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Petro reaction, Lula’s plans, hawkish central banks

Gustavo Petro’s win in Colombia’s presidential election has caused tremors in the country’s financial markets. While the appointment of a centrist finance minister could help to settle investors’ nerves, the global backdrop is turning increasingly unfavourable. In Brazil, Lula, the front-runner in the race for the presidency, unveiled policy plans that will, likewise, probably unnerve investors around the election there in October. Finally, the week was marked by further hawkish noises from central banks in the region. We’ve revised up our interest rate profile in Brazil and the upside risks to our interest rate forecast in Mexico are growing.
William Jackson Chief Emerging Markets Economist
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More from Latin America

Latin America Data Response

Brazil IPCA (Jul. 2022)

The sharp fall in Brazilian inflation to 10.1% y/y in July from 11.9% y/y in June was mainly a result of tax cuts on energy; inflation in most other price categories remains extremely strong. Even so, at the margin, this data release increases the likelihood that the central bank will keep interest rates unchanged (rather than opt for a final 25bp hike) at its next meeting in September.

9 August 2022

Latin America Data Response

Mexico Consumer Prices (Jul.)

The rise in Mexico’s headline inflation rate to 8.2% y/y in July, coming alongside the stronger-than-expected Q2 GDP figures released in late-July, mean that Banxico is almost certain to hike interest rates by 75bp, to 8.50%, when it meets on Thursday. Inflation is set to remain above the 2-4% target range for some time and, as a result, we expect rates to be taken up to 10.00% by year-end.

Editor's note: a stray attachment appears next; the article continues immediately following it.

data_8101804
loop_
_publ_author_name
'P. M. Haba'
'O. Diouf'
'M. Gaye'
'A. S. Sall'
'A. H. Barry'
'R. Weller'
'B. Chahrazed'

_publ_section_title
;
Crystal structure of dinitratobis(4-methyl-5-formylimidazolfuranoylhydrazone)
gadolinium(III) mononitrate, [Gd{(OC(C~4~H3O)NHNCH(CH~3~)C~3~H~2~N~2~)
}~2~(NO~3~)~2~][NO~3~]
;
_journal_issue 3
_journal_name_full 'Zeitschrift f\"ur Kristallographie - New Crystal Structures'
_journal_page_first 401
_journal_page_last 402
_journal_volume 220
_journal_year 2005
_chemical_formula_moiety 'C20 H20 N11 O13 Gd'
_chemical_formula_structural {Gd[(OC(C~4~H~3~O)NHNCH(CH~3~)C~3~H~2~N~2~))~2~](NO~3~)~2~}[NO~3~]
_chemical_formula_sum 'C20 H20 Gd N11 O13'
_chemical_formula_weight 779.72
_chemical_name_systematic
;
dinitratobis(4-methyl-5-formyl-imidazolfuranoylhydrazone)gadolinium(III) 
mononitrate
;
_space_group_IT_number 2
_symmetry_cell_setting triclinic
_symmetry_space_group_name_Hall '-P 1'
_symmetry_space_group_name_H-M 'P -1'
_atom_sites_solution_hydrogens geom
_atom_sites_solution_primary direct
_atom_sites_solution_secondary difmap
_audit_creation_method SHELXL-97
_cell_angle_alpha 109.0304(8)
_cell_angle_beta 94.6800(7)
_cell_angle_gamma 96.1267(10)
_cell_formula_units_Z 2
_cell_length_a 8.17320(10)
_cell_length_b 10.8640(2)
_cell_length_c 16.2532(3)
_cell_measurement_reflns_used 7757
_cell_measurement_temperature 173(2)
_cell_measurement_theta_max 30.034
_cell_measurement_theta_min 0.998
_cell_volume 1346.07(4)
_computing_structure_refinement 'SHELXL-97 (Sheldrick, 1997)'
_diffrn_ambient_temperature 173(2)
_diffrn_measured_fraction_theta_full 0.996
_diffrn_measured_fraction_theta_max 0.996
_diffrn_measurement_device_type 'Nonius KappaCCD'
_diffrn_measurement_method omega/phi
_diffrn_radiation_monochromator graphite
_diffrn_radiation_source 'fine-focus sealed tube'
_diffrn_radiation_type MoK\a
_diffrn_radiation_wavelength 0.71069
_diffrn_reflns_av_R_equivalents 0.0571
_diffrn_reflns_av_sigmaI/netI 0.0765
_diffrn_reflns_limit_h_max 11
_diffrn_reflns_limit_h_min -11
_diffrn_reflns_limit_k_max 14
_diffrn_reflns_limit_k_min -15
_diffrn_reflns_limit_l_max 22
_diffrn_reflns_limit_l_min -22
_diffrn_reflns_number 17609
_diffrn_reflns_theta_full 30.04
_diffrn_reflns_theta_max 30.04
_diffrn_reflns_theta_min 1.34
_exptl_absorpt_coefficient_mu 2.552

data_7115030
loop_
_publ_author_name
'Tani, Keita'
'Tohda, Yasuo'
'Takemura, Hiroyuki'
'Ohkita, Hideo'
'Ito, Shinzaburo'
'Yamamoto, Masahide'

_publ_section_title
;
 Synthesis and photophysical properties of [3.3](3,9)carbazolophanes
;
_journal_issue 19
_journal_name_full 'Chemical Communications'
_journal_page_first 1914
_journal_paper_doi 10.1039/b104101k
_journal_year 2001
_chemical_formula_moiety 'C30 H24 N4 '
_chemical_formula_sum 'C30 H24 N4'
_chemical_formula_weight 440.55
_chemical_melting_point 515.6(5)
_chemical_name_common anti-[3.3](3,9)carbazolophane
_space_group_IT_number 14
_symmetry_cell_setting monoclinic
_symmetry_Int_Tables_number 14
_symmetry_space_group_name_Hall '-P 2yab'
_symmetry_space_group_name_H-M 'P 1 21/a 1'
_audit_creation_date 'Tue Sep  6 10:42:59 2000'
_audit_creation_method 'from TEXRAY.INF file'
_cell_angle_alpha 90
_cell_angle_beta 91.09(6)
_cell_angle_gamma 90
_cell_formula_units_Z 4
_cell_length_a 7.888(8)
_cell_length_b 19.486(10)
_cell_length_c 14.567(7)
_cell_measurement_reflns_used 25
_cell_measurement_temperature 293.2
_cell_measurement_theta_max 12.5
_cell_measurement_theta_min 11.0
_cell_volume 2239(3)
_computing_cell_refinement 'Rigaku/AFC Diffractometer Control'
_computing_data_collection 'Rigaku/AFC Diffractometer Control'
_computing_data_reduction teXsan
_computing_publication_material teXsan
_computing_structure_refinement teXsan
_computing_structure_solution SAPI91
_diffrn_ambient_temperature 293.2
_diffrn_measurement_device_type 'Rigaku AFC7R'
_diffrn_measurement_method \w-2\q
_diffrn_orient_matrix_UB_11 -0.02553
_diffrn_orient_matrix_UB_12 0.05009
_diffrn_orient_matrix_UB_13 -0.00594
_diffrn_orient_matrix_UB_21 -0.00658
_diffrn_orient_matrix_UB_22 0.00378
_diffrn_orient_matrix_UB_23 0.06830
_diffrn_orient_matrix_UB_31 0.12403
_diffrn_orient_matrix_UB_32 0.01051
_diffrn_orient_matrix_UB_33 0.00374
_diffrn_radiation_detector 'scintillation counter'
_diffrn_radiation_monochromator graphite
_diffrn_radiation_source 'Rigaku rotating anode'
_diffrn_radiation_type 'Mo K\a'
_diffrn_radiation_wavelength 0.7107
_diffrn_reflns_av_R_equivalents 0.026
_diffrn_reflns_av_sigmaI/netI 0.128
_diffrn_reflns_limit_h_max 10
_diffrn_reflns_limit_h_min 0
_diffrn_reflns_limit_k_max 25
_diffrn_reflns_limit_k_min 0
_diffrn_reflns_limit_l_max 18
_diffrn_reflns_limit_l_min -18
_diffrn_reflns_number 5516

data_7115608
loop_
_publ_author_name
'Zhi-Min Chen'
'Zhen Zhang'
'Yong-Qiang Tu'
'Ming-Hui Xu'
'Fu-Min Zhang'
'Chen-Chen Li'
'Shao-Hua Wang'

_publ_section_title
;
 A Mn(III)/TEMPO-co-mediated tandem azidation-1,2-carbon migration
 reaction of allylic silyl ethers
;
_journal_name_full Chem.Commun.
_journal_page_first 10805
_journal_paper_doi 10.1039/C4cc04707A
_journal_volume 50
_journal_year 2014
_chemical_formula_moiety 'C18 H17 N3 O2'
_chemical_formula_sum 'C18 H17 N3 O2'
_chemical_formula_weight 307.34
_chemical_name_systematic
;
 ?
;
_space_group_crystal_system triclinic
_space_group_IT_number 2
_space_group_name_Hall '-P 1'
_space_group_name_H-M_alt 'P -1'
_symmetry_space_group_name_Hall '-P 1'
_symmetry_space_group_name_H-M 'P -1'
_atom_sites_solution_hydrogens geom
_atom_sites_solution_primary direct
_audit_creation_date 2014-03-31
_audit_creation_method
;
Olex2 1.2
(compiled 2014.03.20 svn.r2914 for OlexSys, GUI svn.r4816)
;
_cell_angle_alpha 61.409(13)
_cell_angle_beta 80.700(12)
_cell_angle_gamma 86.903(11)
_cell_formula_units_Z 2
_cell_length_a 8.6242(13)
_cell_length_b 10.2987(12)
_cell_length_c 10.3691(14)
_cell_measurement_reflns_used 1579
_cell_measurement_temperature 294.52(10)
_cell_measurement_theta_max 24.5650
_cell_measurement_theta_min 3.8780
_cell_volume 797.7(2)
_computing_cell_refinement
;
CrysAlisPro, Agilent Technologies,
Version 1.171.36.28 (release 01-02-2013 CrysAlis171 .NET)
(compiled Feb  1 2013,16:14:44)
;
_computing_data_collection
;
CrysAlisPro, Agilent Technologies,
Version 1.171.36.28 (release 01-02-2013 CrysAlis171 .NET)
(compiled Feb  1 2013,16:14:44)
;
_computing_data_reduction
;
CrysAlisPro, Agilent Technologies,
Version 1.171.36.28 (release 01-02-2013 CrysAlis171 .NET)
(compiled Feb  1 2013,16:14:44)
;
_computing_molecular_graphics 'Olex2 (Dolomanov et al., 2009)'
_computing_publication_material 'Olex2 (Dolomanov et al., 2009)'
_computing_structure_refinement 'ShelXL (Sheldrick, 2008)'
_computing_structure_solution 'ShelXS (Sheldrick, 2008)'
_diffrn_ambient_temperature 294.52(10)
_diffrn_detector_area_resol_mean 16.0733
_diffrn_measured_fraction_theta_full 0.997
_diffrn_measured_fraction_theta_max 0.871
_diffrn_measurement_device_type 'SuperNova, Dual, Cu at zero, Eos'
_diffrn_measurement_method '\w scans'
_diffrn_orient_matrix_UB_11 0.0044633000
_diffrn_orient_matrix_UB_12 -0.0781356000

9 August 2022

Latin America Economics Weekly

Chile’s constitution cost, Massa & Argentina’s mess

A recent report suggesting that provisions in Chile’s draft new constitution could increase annual government spending by 9-14% of GDP underscores that the country is shifting towards the state playing a much bigger role in the economy. Elsewhere, Argentina’s new economic superminister Sergio Massa has talked a good game on sticking to the IMF deal, but meeting the programme’s goals will be a big challenge.

5 August 2022

More from William Jackson

Latin America Economics Update

Banxico’s tightening cycle shifts up a gear

The Mexican central bank’s shift to a 75bp interest rate hike yesterday (to 7.75%) and the hawkish language in the accompanying statement make another 75bp move at the next meeting in August a done deal. And the risks to our end-2022 interest rate forecast of 9.50%, which is already higher than most expect, are now skewed to the upside.

24 June 2022

Latin America Economics Update

Copom: revisiting the 2015-16 playbook

The latest Brazilian central bank communications give a strong signal that, when Copom stops hiking interest rates, it will act in a similar way to the end of the last tightening cycle in 2015. The lesson from that period is that rates will be kept high for a long time and, when an easing cycle begins, it will start very slowly. As a result, we have pushed some of the interest rate cuts in our profile from 2023 to 2024. We now expect the Selic rate to end next year at 11.00% (our previous forecast was 8.50%) and are sticking to our end-24 forecast of 7.50% (versus a current Selic rate of 13.25%).

23 June 2022

Latin America Economics Update

The Codelco strike threat, Chile and the copper price

A threatened strike at Chile’s copper giant, Codelco, could knock as much as 0.3%-pts off quarterly GDP growth for every week that workers are on strike and worsen the country’s balance of payments strains. What’s more, it may not even be enough to give a lift to the copper price given subdued global demand. In view of the wider interest, we are also sending this Latin America Update to clients of our Metals Service.

21 June 2022
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